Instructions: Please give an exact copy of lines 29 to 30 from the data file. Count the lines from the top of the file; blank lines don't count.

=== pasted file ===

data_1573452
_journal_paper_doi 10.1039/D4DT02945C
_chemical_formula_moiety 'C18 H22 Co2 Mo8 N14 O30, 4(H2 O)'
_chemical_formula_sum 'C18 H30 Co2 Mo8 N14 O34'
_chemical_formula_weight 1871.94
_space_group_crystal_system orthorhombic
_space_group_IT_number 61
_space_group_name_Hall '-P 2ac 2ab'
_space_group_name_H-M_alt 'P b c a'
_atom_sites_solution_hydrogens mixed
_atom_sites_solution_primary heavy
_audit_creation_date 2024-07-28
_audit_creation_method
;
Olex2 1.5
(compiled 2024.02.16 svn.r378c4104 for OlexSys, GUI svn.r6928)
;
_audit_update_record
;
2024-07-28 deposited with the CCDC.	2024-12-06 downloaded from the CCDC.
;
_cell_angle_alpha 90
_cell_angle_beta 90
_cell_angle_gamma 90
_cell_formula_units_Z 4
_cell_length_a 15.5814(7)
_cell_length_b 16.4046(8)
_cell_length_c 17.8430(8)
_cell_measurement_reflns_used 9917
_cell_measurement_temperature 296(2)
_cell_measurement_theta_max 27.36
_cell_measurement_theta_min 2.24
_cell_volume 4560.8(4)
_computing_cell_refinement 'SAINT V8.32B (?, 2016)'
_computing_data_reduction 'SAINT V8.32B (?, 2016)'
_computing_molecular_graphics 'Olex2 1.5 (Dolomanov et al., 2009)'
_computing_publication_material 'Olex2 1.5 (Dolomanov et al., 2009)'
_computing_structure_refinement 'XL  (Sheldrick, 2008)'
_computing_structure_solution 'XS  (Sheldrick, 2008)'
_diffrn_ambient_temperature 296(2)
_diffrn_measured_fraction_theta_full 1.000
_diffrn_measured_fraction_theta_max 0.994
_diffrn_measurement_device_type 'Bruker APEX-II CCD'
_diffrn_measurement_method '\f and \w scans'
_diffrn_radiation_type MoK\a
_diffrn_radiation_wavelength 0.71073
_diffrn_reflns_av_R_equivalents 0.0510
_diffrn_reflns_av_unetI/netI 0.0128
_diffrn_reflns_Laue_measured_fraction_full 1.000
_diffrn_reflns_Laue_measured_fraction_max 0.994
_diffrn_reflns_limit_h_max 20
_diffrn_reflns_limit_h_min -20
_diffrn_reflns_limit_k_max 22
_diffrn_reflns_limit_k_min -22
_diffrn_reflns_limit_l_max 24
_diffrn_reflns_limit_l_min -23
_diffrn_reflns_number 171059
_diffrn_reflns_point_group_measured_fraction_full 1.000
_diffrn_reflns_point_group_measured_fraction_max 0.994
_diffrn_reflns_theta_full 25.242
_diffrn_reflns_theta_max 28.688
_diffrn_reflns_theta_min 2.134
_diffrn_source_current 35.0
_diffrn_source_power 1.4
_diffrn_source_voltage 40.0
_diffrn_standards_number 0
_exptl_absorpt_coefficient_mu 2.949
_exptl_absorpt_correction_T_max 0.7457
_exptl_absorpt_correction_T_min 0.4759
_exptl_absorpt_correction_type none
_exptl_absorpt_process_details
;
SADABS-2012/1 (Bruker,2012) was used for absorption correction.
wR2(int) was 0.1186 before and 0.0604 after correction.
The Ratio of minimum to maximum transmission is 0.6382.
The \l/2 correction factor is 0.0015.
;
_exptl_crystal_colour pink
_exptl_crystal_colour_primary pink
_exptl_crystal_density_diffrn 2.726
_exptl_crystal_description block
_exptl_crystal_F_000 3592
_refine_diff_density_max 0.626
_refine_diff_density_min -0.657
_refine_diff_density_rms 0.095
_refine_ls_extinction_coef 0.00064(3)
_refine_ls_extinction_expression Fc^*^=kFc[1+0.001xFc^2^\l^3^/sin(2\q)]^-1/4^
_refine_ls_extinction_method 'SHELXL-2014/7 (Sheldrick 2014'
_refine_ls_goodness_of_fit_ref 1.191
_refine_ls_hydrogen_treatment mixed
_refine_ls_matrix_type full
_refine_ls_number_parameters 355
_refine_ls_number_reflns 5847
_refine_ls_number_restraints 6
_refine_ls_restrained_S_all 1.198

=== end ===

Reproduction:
_cell_measurement_reflns_used 9917
_cell_measurement_temperature 296(2)